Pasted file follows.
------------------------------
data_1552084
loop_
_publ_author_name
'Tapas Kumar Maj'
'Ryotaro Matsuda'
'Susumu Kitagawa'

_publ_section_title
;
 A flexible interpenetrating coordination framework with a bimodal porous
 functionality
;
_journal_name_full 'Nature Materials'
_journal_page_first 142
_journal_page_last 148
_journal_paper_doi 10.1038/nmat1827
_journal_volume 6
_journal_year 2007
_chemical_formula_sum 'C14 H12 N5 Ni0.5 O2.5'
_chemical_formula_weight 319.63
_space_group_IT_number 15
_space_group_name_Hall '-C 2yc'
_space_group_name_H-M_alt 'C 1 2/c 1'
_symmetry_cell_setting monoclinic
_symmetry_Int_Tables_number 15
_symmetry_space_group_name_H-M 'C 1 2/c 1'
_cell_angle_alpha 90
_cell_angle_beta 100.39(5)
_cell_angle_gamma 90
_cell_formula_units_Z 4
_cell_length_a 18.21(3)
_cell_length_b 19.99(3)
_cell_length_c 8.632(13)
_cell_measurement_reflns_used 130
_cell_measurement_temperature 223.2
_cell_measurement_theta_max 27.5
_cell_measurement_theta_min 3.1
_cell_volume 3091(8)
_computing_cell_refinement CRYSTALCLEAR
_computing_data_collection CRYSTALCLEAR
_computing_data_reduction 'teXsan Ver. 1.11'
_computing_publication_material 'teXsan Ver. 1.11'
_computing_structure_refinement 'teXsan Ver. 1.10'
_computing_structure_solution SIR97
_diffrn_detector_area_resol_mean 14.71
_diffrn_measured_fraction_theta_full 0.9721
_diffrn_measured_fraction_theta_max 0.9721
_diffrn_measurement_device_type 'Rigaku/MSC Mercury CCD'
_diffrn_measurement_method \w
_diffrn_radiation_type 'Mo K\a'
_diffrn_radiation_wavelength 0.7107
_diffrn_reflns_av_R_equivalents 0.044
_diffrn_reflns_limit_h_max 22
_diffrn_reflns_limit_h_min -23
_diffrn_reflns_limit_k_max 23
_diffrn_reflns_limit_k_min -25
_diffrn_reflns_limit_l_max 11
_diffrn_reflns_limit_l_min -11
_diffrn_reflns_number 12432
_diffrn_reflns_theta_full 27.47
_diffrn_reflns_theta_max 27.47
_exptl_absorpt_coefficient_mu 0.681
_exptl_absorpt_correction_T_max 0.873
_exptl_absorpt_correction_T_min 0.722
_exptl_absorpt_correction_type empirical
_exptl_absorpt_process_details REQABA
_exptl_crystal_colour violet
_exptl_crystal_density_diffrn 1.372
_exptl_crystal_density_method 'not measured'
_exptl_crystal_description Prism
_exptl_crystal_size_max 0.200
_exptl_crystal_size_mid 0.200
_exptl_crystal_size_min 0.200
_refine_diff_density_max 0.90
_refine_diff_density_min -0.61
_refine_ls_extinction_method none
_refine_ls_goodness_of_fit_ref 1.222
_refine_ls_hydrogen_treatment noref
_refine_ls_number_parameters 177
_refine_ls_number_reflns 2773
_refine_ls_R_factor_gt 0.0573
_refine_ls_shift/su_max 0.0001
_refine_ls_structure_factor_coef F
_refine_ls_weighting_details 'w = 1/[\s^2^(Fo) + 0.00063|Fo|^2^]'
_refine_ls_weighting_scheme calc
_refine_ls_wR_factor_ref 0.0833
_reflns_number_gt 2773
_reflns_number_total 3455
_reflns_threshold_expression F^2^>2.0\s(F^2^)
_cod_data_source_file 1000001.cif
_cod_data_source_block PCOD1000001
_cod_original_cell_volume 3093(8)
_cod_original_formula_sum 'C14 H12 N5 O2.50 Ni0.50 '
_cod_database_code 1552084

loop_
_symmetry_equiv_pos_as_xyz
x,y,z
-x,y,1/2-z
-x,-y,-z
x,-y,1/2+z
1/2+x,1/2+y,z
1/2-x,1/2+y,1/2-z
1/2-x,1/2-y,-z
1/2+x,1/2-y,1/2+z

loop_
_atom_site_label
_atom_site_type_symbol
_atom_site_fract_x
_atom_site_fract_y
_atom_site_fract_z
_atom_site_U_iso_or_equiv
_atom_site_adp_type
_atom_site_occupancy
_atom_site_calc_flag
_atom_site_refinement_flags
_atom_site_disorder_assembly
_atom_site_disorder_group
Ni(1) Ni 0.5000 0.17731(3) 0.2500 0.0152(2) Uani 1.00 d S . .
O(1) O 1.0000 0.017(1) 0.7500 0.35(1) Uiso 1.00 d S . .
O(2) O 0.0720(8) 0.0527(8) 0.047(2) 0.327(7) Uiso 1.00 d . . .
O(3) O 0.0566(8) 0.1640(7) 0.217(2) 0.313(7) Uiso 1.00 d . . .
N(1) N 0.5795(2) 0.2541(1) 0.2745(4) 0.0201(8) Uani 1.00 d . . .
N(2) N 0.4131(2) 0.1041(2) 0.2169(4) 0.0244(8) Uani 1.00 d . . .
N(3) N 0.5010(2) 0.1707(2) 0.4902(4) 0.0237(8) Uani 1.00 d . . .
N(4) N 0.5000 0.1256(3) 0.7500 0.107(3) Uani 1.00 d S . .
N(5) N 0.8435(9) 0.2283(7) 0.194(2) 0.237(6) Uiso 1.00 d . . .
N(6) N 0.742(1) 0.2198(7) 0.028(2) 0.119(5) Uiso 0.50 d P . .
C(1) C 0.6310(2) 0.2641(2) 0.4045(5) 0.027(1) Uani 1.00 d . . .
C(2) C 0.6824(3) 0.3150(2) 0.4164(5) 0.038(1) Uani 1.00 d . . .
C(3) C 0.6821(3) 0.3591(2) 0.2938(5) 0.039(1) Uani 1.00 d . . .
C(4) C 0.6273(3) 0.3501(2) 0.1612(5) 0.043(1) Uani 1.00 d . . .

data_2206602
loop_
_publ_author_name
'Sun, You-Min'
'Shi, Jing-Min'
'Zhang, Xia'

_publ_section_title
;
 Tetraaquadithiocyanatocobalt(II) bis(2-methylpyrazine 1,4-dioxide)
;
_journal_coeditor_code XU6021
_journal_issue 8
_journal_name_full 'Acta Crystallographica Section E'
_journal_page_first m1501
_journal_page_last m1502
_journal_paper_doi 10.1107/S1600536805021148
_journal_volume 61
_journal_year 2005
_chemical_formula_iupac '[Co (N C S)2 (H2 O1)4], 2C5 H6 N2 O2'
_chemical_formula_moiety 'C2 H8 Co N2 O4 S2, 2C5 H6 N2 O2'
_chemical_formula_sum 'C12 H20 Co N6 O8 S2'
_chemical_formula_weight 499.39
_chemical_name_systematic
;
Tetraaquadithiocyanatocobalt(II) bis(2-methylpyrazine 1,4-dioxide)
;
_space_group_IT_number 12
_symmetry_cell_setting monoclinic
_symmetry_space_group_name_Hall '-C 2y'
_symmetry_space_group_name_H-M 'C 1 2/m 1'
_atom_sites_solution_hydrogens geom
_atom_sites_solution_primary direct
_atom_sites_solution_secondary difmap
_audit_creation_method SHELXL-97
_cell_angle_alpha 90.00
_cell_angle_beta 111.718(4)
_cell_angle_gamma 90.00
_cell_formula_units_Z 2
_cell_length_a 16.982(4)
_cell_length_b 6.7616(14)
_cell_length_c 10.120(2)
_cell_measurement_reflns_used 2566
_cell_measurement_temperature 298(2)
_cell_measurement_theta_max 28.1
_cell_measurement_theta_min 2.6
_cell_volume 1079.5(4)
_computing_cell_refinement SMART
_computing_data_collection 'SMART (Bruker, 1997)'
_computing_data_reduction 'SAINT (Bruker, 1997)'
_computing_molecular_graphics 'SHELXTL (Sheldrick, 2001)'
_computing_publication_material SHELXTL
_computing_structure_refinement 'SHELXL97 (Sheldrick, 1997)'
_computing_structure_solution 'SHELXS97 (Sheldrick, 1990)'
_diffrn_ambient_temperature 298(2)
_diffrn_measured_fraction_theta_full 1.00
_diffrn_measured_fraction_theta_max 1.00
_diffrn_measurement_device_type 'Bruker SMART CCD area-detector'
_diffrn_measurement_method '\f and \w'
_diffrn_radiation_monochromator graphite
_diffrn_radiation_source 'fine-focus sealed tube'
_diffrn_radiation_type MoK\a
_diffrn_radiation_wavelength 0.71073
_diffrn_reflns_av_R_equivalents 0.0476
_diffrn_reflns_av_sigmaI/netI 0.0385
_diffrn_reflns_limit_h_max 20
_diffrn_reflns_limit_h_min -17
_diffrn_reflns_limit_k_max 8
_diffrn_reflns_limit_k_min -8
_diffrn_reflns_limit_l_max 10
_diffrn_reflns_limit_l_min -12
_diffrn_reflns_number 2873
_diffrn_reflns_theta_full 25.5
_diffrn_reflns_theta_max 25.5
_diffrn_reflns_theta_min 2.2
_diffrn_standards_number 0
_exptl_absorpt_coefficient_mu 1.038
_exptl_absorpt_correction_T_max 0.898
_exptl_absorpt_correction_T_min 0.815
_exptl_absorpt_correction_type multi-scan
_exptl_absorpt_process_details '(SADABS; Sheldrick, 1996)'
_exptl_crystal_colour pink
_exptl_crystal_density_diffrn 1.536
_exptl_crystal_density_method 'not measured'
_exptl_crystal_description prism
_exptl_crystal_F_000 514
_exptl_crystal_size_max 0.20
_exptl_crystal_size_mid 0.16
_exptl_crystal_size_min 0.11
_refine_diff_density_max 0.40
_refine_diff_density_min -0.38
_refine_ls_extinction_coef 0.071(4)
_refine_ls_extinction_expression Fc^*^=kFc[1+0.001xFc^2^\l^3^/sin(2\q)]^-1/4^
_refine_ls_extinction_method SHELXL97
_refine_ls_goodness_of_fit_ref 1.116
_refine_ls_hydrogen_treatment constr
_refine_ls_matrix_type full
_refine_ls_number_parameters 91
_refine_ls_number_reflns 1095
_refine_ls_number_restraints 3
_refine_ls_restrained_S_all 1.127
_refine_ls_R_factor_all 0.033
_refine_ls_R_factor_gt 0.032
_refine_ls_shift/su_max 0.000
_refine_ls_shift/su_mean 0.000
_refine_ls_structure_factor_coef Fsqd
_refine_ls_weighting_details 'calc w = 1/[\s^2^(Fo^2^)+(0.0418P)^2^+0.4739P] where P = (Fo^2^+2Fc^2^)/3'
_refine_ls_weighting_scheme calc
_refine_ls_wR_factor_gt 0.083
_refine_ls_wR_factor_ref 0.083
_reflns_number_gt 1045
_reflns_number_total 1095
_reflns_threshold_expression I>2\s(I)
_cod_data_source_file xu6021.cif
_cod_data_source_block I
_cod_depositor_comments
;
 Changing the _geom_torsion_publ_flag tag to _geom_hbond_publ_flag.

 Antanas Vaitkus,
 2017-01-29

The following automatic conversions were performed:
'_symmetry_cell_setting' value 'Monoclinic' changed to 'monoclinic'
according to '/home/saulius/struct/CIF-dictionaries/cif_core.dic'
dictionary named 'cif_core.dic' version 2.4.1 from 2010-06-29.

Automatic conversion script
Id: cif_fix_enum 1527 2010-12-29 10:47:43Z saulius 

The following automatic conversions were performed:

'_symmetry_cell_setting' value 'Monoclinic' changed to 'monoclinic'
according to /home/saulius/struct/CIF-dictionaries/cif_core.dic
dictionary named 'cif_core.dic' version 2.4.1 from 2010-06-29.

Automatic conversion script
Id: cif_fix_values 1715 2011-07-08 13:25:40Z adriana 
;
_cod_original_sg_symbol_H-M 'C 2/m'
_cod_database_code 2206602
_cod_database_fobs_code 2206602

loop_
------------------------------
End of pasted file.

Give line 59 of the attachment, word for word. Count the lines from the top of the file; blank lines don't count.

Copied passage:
_diffrn_reflns_theta_full 27.47